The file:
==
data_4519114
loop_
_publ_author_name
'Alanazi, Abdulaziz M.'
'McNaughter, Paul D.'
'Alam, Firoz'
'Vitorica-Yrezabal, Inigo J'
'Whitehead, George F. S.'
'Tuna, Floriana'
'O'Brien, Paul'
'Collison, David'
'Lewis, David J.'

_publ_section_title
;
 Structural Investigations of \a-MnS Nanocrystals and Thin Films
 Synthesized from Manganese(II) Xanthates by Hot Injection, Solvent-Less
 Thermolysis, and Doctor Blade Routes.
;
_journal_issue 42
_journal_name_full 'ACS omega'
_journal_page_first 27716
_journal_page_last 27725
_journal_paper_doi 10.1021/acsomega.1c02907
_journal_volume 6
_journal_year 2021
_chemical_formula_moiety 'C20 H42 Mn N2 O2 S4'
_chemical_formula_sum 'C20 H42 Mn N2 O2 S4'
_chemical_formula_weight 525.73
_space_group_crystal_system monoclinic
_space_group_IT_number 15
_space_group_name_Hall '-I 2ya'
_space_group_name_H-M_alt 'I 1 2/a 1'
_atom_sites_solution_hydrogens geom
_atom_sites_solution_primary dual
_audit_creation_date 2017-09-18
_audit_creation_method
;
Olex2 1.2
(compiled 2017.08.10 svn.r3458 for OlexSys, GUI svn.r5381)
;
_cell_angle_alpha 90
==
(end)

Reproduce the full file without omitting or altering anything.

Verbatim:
data_4519114
loop_
_publ_author_name
'Alanazi, Abdulaziz M.'
'McNaughter, Paul D.'
'Alam, Firoz'
'Vitorica-Yrezabal, Inigo J'
'Whitehead, George F. S.'
'Tuna, Floriana'
'O'Brien, Paul'
'Collison, David'
'Lewis, David J.'

_publ_section_title
;
 Structural Investigations of \a-MnS Nanocrystals and Thin Films
 Synthesized from Manganese(II) Xanthates by Hot Injection, Solvent-Less
 Thermolysis, and Doctor Blade Routes.
;
_journal_issue 42
_journal_name_full 'ACS omega'
_journal_page_first 27716
_journal_page_last 27725
_journal_paper_doi 10.1021/acsomega.1c02907
_journal_volume 6
_journal_year 2021
_chemical_formula_moiety 'C20 H42 Mn N2 O2 S4'
_chemical_formula_sum 'C20 H42 Mn N2 O2 S4'
_chemical_formula_weight 525.73
_space_group_crystal_system monoclinic
_space_group_IT_number 15
_space_group_name_Hall '-I 2ya'
_space_group_name_H-M_alt 'I 1 2/a 1'
_atom_sites_solution_hydrogens geom
_atom_sites_solution_primary dual
_audit_creation_date 2017-09-18
_audit_creation_method
;
Olex2 1.2
(compiled 2017.08.10 svn.r3458 for OlexSys, GUI svn.r5381)
;
_cell_angle_alpha 90